Manga Bio-Booster Armor Guyver injected a wild science fiction twist to the superhero subgenre. It introduced a biomechanical suit of armor that enhanced its host’s abilities that came in handy during the onslaught of alien battles. Yoshiki Takaya’s manga series’s enduring popularity, which began publication in 1985, naturally inspired multiple anime series adaptations. However, when it came to producing a live-action take on the comics, Japanese company Shochiku Films wanted a more Hollywood-style adaptation. They teamed up with producer Brian Yuzna (Society) and special makeup effects-heavy hitters Screaming Mad George and Steven Wang (Predator, The Monster Squad) as co-directors.
It’s no surprise then that the result, released on March 18, 1991, is a practical effects showcase.
The Guyver opens with a text crawl that explains the aliens once came to Earth to create the ultimate organic weapon. They created humankind, then experimented with their DNA, planting a gene that would allow humans to transform into monstrous soldiers- Zoanoids. Then, a scientist steals a device, the Guyver, from Chronos corporation. Henchmen slaughter the scientist before he gets too far, but they’re unable to locate where he hid the device. His daughter, Mizuki (Vivian Wu), becomes the next target, but she’s protected by Detective Max Reed (Mark Hamill) and boyfriend Sean Barker (Jack Armstrong). Sean finds and unwittingly triggers the Guyver, which comes in handy when the Chronos president, Fulton Balcus (David Gale), sends a horde of creatures after them.
With Yuzna, Screaming Mad George, and Wang steering this ship, perhaps the most surprising part about The Guyver is its campier, more lighthearted approach to the material. Instead of a gory, R-rated creature feature more in line with the darker source material, it’s a PG-13 cartoon turned live-action. That alone divided audiences, fans of the original series, and fans familiar with Yuzna’s brand of gory mayhem. What’s not so surprising, at least in hindsight, is how this live-action adaptation followed hot on the heels of Teenage Mutant Ninja Turtles’ massive success. It, too, was a niche comic-book adaptation that offered a more kid-friendly approach to an otherwise very gritty and adult comic book series. Taking a relatively obscure- for its time- property and making it more widely accessible makes sense, as does the attempt to capture Ninja Turtles viewers, even if it doesn’t always work.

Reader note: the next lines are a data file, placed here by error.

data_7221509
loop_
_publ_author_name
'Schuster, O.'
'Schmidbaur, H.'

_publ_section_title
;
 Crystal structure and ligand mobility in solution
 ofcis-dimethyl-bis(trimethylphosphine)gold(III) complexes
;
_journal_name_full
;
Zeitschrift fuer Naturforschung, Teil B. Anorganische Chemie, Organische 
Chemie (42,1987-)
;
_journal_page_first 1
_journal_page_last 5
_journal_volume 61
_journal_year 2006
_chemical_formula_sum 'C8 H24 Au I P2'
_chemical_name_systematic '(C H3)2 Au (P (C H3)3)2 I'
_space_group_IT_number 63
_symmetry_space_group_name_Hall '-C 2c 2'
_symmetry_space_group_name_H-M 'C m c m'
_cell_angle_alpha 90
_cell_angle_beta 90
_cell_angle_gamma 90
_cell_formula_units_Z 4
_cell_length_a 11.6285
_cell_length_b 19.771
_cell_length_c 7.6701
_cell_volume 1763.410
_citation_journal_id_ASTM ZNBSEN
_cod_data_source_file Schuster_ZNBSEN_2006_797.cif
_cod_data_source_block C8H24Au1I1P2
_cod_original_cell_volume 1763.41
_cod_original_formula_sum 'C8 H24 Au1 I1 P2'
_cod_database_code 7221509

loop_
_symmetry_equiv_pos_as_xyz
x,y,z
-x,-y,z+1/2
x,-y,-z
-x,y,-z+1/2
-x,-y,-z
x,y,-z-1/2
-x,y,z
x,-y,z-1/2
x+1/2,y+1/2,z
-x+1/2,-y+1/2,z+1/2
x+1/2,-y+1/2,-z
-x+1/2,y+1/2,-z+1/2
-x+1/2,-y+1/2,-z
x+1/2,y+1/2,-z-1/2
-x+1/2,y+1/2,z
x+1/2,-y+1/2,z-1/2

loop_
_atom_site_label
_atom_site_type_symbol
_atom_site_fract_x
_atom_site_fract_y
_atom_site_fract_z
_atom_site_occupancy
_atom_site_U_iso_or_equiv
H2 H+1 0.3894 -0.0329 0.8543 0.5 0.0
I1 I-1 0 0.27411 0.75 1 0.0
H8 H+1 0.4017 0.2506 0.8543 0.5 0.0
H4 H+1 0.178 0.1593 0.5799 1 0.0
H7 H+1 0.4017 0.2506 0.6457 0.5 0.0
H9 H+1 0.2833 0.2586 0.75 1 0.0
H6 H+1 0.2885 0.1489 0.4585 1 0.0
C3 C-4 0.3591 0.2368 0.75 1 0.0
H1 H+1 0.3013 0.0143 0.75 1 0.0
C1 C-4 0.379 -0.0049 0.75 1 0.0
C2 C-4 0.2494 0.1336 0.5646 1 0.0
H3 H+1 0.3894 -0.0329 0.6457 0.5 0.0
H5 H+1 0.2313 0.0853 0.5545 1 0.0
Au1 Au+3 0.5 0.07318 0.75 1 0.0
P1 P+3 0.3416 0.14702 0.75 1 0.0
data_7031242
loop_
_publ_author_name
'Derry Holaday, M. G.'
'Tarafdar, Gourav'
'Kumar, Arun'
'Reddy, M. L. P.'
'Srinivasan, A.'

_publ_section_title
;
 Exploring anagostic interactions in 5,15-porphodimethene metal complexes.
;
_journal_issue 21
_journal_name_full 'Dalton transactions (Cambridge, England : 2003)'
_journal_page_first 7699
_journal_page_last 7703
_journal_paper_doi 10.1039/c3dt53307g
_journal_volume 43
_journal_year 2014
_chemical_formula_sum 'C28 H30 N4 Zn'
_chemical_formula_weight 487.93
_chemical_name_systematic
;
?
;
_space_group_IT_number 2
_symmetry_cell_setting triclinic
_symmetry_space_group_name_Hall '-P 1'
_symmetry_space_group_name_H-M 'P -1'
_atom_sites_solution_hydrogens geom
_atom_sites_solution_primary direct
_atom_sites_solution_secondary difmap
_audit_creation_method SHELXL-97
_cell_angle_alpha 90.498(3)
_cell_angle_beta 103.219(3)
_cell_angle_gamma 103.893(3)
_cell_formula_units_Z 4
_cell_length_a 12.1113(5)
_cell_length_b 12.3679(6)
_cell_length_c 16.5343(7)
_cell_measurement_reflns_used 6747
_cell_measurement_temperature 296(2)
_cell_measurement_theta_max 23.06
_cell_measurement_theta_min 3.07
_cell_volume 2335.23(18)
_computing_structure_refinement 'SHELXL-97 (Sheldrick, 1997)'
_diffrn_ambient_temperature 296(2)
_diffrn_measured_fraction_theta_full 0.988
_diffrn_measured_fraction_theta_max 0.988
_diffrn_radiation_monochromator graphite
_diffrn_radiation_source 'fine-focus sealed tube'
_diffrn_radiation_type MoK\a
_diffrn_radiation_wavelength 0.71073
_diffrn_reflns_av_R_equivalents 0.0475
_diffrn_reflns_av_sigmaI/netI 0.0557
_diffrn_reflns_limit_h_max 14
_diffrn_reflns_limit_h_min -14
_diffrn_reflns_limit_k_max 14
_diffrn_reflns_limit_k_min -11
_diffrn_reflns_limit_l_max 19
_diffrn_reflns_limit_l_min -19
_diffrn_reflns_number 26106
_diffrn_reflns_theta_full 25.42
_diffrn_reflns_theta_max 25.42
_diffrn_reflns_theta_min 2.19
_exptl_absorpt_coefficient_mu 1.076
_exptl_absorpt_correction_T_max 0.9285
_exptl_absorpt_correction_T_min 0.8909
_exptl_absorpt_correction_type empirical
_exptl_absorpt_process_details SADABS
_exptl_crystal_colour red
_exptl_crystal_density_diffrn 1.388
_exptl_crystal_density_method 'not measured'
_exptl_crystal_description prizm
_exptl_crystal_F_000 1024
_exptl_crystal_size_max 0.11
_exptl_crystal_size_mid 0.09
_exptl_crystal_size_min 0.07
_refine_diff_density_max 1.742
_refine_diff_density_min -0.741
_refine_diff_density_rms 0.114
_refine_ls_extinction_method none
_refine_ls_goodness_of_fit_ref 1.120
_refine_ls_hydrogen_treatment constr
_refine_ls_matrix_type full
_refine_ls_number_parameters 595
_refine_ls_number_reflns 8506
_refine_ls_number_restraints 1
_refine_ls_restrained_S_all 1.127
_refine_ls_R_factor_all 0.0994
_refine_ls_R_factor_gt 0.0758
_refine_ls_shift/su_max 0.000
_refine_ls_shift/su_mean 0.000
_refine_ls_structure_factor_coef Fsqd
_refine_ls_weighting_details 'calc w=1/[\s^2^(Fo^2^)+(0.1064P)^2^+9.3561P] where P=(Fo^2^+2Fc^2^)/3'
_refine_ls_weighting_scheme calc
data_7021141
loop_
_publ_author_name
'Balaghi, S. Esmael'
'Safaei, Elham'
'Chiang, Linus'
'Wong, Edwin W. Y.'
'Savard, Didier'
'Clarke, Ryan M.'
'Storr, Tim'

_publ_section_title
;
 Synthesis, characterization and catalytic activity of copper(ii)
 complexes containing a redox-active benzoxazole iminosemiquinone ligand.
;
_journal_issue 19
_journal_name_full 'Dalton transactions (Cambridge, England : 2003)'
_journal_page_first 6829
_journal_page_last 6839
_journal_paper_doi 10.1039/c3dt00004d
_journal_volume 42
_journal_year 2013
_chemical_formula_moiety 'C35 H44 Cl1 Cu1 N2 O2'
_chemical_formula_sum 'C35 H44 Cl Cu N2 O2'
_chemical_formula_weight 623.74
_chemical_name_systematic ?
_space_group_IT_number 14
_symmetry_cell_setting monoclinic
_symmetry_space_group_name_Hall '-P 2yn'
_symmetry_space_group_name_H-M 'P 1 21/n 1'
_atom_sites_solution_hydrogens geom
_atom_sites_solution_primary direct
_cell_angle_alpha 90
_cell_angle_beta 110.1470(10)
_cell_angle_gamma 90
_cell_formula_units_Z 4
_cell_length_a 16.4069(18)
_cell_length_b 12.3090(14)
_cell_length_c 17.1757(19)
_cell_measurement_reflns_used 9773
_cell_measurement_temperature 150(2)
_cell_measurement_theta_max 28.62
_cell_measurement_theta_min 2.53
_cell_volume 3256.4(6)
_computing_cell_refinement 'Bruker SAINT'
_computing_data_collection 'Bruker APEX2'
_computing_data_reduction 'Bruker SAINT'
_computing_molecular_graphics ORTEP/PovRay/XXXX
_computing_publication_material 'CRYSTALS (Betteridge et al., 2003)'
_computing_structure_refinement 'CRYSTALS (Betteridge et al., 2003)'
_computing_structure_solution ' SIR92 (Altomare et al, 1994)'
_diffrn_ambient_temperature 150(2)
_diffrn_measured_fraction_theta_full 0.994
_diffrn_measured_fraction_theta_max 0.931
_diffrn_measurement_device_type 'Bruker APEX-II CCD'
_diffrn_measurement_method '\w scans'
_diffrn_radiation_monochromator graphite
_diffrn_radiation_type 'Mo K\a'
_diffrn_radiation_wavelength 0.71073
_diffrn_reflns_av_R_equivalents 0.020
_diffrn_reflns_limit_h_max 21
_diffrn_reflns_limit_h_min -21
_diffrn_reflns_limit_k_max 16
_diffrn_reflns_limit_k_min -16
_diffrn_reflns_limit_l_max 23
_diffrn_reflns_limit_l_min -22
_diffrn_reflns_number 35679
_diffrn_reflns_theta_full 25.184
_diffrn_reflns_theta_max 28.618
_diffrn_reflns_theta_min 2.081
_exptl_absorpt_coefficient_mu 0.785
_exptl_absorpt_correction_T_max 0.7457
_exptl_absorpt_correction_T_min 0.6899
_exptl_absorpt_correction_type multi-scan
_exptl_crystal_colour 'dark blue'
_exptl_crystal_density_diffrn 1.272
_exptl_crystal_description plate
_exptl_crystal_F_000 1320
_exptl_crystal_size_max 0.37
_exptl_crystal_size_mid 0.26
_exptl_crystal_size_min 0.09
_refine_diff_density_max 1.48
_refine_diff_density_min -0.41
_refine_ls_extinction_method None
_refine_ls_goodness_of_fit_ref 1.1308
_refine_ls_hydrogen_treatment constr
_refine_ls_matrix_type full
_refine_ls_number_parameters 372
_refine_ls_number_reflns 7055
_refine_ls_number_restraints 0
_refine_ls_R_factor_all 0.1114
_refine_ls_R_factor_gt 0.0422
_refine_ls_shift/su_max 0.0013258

While tone and humor can distract, The Guyver succeeds as a practical creature-driven spectacle. Having a minimal budget would hinder many from tackling such a special effects-heavy production, but Screaming Mad George and Steven Wang had already built an impressive career as special makeup effects artists before taking on their directorial feature debut. Both were well versed in creative problem solving and had a keen eye for knowing how to utilize the creature effects effectively. Zoanoids using martial arts in their battles added a layer of difficulty to an already ambitious effort- think stunt people maneuvering in heavy rubber suits. Two directors well-versed in creature effects meant a divide and conquer approach; Wang handled most of the fights while Mad George tackled the more complex effects sequences.
The final showdown, a boss fight between the Guyver and a transformed Zoaloard Balcus, might offer the biggest battle in terms of scale. But the crowning achievement in creature work arguably belongs to the gruesome metamorphosis of Max Reed into an insect-like Zoanoid. After being freed from a chamber far too soon, Reed painfully turns as his body rejects the mutation. It’s an intricate scene that meant creating and operating multiple stages of the transformation, from prosthetics to a fully articulated mechanized puppet. The slimy bug overtaking Reed’s once human body has all the hallmarks of Mad George’s usual brand of slimy, gross-out effects that made films like Society and the cockroach scene in A Nightmare on Elm Street 4: The Dream Master so memorable.
Thirty years later, The Guyver is a time capsule movie. Only in the early ’90s would a monster henchman, Jimmie Walker’s Striker, taunt his opponent with a rap. Even the mugging scene that triggers Sean’s connection with the Guyver induces giggle-fits thanks to its corny staging. With a cast that also includes Michael Berryman and Jeffrey Combs, creating a Re-Animator reunion with Gale, The Guyver demonstrates what happens when you put many horror stalwarts in charge of a PG-13 superhero origin story. It’s silly fun that’s very of its time, but the insane creature effects have aged remarkably well.
Wang returned to helm the sequel, which embraced the R-rating and became more regarded critically as a result. Still, The Guyver offers a dream team-up between two special makeup effects titans, and it delivers on the monster mayhem that could still serve as fun gateway horror today.